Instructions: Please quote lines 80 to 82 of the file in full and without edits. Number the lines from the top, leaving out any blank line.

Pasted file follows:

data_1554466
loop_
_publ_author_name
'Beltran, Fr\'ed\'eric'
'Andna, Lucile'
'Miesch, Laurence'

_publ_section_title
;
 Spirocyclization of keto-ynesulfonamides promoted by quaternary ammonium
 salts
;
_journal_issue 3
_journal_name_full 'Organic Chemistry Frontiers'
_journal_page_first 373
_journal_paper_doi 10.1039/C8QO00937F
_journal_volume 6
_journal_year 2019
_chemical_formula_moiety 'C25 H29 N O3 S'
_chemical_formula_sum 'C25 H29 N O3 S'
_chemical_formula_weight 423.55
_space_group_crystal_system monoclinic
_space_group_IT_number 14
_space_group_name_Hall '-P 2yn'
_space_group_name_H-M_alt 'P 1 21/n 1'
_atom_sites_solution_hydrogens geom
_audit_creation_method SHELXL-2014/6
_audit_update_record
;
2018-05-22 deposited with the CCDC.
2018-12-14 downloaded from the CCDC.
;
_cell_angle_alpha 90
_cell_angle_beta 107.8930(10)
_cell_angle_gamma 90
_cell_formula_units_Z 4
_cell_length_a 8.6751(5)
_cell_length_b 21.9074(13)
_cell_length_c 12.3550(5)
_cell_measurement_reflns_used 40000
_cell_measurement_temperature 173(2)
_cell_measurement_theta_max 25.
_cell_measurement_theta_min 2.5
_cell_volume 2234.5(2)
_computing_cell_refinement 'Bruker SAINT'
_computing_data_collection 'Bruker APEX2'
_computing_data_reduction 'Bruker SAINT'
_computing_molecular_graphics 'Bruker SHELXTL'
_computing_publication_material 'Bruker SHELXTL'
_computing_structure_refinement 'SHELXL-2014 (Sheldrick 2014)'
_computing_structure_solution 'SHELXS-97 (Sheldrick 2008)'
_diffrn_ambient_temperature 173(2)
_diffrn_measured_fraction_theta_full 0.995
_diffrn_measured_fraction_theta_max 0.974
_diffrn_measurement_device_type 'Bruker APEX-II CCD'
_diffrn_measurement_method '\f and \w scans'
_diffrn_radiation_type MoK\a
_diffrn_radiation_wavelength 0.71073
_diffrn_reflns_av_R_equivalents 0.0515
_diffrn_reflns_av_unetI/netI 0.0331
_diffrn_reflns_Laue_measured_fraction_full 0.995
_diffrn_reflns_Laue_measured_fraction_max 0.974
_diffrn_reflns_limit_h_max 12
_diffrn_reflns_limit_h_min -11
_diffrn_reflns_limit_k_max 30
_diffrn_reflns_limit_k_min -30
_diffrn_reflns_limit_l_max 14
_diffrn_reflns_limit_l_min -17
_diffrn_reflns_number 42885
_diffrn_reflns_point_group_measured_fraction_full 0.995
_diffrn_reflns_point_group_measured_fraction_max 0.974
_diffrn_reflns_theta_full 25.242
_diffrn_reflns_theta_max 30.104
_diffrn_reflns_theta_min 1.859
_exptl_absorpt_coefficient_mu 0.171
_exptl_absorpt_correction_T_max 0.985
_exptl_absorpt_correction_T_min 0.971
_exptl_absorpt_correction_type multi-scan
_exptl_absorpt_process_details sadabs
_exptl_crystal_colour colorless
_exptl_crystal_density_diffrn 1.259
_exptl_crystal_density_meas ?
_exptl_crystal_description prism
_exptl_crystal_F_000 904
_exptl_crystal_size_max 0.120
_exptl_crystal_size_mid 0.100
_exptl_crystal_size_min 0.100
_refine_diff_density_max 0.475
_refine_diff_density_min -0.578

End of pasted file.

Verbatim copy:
_exptl_crystal_density_diffrn 1.259
_exptl_crystal_density_meas ?
_exptl_crystal_description prism